Ear Candles: Effective or Dangerous?

Ear Candles: Effective or Dangerous?

Ron Middleton Ear Health, Ear Wax

Ron Middleton

Ron has been a part of the Lifestyle team helping people hear better since 2005. Before joining our team, Ron served in the U.S. Air Force for 22 years. As a Master Sergeant, he was Superintendent of Wing Aircrew Life Support and oversaw a staff of nearly 100. For the past decade, Ron has contributed to the community through leadership roles in the Tucson Downtown Lions Club.
Ron Middleton

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Best known as an alternative approach for earwax removal often found at health food stores and centers of alternative healthcare , ear candles involve placing a hollow, wax-covered candle in the ear. Proponents of ear candling claim that it can treat a number of conditions, ranging from earwax buildup and even cancer. But do ear candles actually do what they are boasted to do effectively and safely?

What is ear candling?

According to proponents of the practice, cone-shaped candles specially-made for thermal-auricular therapy. They are used to remove build up of earwax in the inner ear. Ear candles are created from a fabric structure that is coated in one of three different kinds of wax. The pointed end is placed in the ear while the wider end is set alight. To perform ear candling, a person will lie on their side and insert a candle into the ear. Usually, a square or circle made of paper, tin foil, or plastic acts as a cover to prevent hot wax from dripping onto the face, neck, or hair. Once the candle and covering are secure, a person will light the candle for 10–20 minutes.

What are the proposed benefits?

Manufactures of ear candles propose several benefits to using ear candles though many audiologists have conflicting opinions on these claims. There are no scientifically proven benefits of ear candling. However, ear candle manufacturers still tout the many benefits of ear candling proven or not.

Some of the other proposed benefits of ear candling from include:

  • removing wax, bacteria, and debris from the ear canal
  • treating sinus infections
  • improving hearing/ reversing hearing loss
  • relieving sore throats
  • colds and flu relief
  • relieving headaches and migraines
  • improving mental clarity
  • purifying the blood
  • improving lymphatic circulation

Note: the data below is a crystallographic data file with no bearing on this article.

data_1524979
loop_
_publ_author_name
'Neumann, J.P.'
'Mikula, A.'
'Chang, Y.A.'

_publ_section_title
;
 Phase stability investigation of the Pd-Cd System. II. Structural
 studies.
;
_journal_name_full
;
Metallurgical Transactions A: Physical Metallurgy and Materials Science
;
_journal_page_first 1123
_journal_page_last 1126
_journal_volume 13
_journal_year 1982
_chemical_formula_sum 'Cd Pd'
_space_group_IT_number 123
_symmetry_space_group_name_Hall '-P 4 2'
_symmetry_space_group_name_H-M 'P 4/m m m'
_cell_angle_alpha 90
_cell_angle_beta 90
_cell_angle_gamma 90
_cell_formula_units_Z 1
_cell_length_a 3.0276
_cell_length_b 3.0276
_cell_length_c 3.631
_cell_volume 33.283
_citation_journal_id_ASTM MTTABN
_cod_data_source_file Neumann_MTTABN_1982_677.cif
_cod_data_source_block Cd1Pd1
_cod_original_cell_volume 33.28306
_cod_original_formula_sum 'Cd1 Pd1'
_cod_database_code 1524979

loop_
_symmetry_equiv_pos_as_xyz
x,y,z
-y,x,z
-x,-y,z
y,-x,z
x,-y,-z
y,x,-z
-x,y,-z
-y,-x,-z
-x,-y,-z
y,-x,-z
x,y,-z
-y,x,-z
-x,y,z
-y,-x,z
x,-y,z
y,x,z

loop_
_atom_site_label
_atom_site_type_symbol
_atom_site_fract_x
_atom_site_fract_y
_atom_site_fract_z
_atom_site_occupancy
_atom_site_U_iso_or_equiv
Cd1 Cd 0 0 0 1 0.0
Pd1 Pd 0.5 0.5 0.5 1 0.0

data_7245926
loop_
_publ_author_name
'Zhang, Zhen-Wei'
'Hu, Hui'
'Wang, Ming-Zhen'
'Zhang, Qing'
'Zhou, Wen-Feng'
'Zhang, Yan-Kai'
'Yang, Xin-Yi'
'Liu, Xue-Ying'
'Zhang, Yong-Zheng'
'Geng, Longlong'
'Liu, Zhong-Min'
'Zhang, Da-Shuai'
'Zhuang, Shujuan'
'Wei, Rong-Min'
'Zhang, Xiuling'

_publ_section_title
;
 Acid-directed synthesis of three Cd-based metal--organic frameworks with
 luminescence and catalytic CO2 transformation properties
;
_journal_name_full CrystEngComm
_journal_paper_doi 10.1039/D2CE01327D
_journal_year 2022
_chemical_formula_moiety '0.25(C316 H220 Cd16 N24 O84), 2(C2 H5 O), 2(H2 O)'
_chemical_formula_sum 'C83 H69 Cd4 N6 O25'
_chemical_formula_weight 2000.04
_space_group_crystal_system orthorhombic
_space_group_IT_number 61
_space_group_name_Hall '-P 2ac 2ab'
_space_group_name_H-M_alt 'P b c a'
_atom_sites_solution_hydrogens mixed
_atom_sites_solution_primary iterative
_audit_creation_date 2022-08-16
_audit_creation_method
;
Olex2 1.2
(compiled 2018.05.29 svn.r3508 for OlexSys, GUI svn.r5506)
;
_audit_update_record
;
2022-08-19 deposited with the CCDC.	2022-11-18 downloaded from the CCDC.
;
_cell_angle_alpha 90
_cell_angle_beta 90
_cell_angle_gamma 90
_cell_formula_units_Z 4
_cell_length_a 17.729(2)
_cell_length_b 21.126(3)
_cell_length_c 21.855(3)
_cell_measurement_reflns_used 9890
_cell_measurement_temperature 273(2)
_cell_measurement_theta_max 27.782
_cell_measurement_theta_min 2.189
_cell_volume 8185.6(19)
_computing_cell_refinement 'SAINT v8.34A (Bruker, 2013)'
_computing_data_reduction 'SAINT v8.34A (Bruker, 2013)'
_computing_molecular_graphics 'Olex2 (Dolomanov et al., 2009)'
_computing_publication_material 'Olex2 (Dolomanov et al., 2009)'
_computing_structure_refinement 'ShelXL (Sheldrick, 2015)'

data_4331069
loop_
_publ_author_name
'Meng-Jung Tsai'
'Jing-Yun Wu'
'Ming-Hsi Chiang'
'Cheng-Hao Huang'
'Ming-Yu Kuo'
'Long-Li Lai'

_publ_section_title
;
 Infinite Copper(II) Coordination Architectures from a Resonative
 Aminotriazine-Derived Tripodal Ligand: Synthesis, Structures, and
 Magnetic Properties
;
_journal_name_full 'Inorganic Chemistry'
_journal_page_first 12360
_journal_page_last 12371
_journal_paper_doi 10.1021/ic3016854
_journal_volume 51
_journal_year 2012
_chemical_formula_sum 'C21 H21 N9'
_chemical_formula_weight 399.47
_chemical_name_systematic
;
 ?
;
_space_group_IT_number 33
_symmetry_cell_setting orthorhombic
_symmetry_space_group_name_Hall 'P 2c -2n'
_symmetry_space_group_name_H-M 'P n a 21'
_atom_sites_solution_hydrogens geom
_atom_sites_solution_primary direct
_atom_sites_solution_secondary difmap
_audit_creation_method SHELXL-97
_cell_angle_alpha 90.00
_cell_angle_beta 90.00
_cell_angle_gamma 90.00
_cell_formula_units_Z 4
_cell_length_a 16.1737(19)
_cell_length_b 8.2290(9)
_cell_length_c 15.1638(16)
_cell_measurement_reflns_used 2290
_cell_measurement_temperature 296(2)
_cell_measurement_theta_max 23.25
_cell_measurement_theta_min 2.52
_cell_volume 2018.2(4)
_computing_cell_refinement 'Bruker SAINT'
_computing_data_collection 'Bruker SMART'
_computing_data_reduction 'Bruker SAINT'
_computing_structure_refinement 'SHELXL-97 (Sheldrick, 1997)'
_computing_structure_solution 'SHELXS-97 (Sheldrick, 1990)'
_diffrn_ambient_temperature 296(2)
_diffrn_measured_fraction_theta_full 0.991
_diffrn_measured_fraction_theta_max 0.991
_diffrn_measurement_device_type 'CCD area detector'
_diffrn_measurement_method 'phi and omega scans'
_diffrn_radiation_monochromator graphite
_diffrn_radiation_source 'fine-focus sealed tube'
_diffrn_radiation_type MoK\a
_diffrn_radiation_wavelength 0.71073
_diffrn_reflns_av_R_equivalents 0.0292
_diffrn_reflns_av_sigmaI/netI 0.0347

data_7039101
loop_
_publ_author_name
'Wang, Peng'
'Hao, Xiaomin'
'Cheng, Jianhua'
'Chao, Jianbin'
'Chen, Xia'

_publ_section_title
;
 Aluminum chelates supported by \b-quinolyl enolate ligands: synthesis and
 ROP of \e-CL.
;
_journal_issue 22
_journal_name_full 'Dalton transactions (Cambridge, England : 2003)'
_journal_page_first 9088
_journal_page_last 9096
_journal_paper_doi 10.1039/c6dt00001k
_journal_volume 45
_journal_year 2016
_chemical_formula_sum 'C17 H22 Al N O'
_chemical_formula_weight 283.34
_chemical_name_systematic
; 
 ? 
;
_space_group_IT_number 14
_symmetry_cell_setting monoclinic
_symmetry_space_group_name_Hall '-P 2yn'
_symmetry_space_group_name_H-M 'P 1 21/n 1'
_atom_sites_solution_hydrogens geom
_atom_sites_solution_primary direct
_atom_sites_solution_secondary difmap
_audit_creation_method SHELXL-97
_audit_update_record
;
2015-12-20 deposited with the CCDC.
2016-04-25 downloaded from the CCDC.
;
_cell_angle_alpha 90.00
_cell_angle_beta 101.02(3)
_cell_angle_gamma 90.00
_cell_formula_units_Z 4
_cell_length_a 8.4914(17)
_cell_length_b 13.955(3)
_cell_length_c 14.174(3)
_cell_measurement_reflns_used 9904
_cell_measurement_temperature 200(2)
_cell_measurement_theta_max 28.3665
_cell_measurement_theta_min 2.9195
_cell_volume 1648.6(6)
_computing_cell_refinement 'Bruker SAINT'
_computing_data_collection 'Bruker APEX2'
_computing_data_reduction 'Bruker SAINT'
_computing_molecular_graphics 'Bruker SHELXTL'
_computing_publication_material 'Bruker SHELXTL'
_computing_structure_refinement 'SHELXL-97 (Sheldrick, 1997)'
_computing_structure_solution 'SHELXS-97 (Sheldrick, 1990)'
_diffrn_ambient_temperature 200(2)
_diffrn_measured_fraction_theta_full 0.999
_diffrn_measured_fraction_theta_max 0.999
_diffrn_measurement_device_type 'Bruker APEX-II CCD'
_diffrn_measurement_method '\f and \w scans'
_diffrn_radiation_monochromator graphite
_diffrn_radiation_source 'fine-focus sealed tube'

• clearing the eyes and improving vision
  • reducing pain related to jaw aches
  • reducing tension and stress
  • reducing vertigo

The Benefits of Ear Wax

Your ears need earwax. The wax is used to lubricate the skin of the auditory canal, and to transport dust, dirt, dead skin cells and other material out of the ear. While often people are culturally disgusted by ear wax it serves very important roles in your hearing health.  Though you might want to get excess earwax out of your ears, it’s important not to put anything into your ears for risk of injuring the fragile structures of your inner ear. Never put cotton buds or other objects into your ears. Such objects can clog up the ears and make matters worse rather than alleviate the problem. You even risk perforating your eardrums, resulting in bleeding and temporary hearing loss. If your ears need to be cleaned, you should wrap a damp cloth around your index finger and carefully wash your ears with circular movements. Never use anything else.

Is Ear Candling Safe?

According to the United States Food and Drug Administration (FDA), ear candling is not safe. They have been warning people to steer clear of the practice and related products since early 2010. Since wax is sticky, the negative pressure needed to pull wax from the canal would have to be so powerful that it would rupture the eardrum in the process. However, candling produces no vacuum. Researchers who measured the pressure during candling of ear models found that no negative pressure was created.

The concept that the ear canal is connected to structures beyond the eardrum is not even anatomically correct. The external ear canal, with an intact eardrum, is not connected to the brain, the sinuses targeted by the procedure or the Eustachian tubes (the passageways between the internal ear and the back of the throat). While some claim that the eardrum is porous and quickly allows impurities to pass through, this is untrue. The “impurities” that appear in the collected wax are nothing more than the ashes from the burnt wick and wax of the cone itself. 

Lifestyle Hearing

If you feel like you have a buildup of earwax and trouble hearing because of it, make an appointment to visit us at Lifestyle Hearing. Our team can give your ears a proper diagnosis and help you get on the road to better hearing.